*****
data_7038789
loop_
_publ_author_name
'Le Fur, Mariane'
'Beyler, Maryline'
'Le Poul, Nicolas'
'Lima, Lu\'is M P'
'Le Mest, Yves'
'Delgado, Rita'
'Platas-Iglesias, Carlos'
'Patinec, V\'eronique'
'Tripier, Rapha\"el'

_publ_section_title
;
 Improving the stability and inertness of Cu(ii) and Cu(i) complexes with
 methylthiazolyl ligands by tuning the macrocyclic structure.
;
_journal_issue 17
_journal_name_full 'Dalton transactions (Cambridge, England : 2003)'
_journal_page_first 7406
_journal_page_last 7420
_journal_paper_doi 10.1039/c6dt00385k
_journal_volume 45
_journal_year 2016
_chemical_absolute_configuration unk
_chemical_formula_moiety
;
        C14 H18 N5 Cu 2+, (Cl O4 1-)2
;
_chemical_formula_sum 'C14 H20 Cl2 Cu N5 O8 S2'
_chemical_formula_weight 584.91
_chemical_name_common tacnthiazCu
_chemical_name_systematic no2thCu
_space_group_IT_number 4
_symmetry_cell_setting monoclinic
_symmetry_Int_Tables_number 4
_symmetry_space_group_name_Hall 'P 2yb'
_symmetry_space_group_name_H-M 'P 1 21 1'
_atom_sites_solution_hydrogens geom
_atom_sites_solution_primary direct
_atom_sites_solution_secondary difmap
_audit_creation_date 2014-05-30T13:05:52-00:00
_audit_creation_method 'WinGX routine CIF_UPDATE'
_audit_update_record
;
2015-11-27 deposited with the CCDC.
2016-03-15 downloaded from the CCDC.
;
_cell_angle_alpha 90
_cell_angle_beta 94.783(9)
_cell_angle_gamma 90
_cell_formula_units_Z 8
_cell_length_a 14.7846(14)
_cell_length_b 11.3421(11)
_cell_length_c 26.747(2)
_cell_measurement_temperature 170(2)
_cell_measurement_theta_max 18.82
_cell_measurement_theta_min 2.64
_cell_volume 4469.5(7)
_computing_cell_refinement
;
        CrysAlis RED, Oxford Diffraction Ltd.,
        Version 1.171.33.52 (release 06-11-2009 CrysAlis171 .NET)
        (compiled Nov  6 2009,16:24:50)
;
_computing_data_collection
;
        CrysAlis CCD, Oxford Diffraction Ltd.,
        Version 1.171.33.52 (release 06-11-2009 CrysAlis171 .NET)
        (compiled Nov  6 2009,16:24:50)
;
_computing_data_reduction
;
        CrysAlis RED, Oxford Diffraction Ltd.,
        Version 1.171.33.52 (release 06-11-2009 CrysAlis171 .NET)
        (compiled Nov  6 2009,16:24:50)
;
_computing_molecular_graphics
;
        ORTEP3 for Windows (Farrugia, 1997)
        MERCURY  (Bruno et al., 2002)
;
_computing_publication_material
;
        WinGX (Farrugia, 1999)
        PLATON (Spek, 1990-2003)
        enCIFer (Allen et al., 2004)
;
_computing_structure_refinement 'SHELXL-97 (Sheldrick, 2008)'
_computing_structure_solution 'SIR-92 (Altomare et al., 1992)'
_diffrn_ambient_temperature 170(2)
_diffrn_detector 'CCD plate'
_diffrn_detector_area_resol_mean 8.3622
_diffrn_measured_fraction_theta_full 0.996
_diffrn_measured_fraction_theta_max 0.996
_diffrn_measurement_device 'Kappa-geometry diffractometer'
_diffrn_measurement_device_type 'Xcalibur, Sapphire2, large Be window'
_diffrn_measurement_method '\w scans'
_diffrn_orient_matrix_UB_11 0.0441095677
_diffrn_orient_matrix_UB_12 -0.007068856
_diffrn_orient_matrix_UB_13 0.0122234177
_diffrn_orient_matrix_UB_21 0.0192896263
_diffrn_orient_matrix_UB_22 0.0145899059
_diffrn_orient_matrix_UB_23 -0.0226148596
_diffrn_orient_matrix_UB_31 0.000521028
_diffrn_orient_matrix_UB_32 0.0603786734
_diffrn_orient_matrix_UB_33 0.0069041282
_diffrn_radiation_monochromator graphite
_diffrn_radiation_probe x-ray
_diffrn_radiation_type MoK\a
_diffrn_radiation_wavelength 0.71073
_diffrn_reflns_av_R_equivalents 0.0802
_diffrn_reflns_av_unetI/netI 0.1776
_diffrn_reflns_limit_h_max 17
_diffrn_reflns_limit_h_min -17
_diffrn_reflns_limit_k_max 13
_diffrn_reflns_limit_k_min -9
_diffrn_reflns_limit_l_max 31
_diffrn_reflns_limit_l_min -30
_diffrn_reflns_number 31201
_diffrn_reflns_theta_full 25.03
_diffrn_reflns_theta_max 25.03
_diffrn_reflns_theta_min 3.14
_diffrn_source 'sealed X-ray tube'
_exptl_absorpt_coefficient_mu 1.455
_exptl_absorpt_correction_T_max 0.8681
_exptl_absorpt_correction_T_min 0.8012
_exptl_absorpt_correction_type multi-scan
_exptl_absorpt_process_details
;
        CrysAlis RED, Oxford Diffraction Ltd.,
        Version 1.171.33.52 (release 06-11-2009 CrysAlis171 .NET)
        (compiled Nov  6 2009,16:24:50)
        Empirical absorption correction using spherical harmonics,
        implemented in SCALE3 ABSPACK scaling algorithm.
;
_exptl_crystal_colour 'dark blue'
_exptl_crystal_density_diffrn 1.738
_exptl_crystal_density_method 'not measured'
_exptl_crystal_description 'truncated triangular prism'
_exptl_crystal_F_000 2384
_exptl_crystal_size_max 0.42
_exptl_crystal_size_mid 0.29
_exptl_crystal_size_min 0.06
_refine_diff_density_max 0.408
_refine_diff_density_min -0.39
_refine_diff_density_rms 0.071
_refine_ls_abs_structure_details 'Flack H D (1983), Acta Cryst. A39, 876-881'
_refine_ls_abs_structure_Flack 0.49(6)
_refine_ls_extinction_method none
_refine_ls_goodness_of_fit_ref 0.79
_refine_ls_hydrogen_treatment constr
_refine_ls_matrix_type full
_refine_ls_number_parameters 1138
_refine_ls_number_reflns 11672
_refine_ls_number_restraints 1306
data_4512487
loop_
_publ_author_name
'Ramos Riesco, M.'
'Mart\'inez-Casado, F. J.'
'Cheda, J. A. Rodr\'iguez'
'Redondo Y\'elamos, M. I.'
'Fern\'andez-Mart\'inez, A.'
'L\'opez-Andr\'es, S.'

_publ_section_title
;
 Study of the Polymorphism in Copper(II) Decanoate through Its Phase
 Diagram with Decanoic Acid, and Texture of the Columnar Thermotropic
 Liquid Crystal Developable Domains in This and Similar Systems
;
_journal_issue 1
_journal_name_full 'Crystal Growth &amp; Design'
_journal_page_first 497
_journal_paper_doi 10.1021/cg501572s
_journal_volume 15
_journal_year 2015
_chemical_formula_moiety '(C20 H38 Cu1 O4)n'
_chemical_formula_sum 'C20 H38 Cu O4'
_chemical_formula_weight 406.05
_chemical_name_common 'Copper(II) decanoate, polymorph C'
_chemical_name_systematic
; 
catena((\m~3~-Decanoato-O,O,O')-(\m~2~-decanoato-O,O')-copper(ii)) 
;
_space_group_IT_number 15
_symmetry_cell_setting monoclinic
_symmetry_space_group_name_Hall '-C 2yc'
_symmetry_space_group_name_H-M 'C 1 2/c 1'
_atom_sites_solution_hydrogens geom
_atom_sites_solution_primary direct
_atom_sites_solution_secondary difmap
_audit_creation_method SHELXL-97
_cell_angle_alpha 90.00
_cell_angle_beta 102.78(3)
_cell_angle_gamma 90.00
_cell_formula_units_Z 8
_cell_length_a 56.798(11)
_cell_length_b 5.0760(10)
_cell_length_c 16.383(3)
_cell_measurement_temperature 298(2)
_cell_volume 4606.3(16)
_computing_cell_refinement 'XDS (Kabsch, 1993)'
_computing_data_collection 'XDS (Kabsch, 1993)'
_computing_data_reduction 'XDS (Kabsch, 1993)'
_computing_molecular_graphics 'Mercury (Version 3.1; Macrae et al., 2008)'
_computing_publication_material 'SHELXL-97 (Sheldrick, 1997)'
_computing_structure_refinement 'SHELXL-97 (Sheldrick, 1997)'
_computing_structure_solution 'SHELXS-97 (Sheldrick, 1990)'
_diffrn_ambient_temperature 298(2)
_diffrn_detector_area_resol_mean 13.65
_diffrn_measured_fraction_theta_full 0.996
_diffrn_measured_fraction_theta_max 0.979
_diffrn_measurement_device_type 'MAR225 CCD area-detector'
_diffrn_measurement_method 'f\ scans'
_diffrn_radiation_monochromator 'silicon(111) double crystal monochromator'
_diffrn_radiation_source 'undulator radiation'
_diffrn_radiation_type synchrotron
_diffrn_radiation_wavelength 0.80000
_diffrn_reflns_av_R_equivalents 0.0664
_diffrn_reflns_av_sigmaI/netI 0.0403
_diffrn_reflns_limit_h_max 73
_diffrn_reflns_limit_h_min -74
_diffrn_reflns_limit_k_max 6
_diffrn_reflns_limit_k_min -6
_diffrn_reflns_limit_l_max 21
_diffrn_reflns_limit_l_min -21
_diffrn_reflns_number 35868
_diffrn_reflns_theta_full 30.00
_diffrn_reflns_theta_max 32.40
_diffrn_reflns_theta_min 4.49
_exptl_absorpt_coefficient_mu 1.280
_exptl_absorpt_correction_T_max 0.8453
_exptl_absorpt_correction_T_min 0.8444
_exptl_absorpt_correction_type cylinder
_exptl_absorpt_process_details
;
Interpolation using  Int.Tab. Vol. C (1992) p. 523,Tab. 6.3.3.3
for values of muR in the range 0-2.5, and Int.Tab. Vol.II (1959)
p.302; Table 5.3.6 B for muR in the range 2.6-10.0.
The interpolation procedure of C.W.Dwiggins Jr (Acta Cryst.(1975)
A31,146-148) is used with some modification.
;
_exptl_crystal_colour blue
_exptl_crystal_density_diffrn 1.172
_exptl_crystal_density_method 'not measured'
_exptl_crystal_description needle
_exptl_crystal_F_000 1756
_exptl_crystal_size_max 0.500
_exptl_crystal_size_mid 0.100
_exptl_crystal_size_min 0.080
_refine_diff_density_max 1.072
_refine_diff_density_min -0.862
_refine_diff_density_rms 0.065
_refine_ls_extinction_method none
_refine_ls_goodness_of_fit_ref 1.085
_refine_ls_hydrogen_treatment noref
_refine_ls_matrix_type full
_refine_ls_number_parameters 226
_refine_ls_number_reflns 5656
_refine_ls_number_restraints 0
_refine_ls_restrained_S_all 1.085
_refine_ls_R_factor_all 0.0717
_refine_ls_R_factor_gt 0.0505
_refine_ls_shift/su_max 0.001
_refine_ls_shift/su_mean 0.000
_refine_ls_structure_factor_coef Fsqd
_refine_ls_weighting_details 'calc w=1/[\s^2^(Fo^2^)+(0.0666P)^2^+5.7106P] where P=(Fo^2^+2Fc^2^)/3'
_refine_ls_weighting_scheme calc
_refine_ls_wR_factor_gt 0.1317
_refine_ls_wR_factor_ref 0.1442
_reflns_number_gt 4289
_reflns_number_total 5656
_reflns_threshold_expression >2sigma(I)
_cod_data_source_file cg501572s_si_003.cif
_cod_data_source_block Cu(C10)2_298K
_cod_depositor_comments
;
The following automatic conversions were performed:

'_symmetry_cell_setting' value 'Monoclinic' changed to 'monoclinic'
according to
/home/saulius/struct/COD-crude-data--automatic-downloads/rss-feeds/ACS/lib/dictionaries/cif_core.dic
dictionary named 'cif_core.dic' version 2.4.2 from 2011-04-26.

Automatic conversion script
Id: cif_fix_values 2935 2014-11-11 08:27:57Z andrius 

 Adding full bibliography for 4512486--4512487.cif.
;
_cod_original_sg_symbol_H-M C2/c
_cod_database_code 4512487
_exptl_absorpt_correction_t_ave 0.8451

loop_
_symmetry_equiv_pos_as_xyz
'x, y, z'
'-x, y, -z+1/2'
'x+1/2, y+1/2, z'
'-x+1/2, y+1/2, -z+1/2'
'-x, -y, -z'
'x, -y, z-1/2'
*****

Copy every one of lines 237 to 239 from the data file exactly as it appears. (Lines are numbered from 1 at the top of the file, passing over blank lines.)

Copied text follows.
;
Interpolation using  Int.Tab. Vol. C (1992) p. 523,Tab. 6.3.3.3
for values of muR in the range 0-2.5, and Int.Tab. Vol.II (1959)